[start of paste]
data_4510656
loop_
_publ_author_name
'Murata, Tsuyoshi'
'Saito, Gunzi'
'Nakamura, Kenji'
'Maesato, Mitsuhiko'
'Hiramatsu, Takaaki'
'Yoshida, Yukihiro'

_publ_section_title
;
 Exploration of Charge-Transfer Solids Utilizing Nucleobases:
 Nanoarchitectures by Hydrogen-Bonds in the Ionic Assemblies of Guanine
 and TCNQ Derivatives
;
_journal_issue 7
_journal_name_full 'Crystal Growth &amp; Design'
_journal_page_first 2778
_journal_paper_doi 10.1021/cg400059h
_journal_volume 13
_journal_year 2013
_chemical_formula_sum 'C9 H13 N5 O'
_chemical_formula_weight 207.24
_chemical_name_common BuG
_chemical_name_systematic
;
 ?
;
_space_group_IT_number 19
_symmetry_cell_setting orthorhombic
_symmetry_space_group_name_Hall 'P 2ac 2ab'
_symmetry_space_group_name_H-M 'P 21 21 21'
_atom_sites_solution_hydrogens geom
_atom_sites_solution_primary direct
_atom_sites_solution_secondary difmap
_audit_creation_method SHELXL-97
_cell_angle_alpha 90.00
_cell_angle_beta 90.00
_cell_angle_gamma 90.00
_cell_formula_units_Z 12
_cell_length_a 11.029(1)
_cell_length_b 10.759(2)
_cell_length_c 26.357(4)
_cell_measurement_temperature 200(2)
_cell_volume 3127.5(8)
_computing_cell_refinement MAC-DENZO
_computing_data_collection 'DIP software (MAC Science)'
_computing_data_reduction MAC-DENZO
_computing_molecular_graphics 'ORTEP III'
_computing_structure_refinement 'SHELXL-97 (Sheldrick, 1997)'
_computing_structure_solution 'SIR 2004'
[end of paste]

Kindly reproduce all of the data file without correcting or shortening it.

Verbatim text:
data_4510656
loop_
_publ_author_name
'Murata, Tsuyoshi'
'Saito, Gunzi'
'Nakamura, Kenji'
'Maesato, Mitsuhiko'
'Hiramatsu, Takaaki'
'Yoshida, Yukihiro'

_publ_section_title
;
 Exploration of Charge-Transfer Solids Utilizing Nucleobases:
 Nanoarchitectures by Hydrogen-Bonds in the Ionic Assemblies of Guanine
 and TCNQ Derivatives
;
_journal_issue 7
_journal_name_full 'Crystal Growth &amp; Design'
_journal_page_first 2778
_journal_paper_doi 10.1021/cg400059h
_journal_volume 13
_journal_year 2013
_chemical_formula_sum 'C9 H13 N5 O'
_chemical_formula_weight 207.24
_chemical_name_common BuG
_chemical_name_systematic
;
 ?
;
_space_group_IT_number 19
_symmetry_cell_setting orthorhombic
_symmetry_space_group_name_Hall 'P 2ac 2ab'
_symmetry_space_group_name_H-M 'P 21 21 21'
_atom_sites_solution_hydrogens geom
_atom_sites_solution_primary direct
_atom_sites_solution_secondary difmap
_audit_creation_method SHELXL-97
_cell_angle_alpha 90.00
_cell_angle_beta 90.00
_cell_angle_gamma 90.00
_cell_formula_units_Z 12
_cell_length_a 11.029(1)
_cell_length_b 10.759(2)
_cell_length_c 26.357(4)
_cell_measurement_temperature 200(2)
_cell_volume 3127.5(8)
_computing_cell_refinement MAC-DENZO
_computing_data_collection 'DIP software (MAC Science)'
_computing_data_reduction MAC-DENZO
_computing_molecular_graphics 'ORTEP III'
_computing_structure_refinement 'SHELXL-97 (Sheldrick, 1997)'
_computing_structure_solution 'SIR 2004'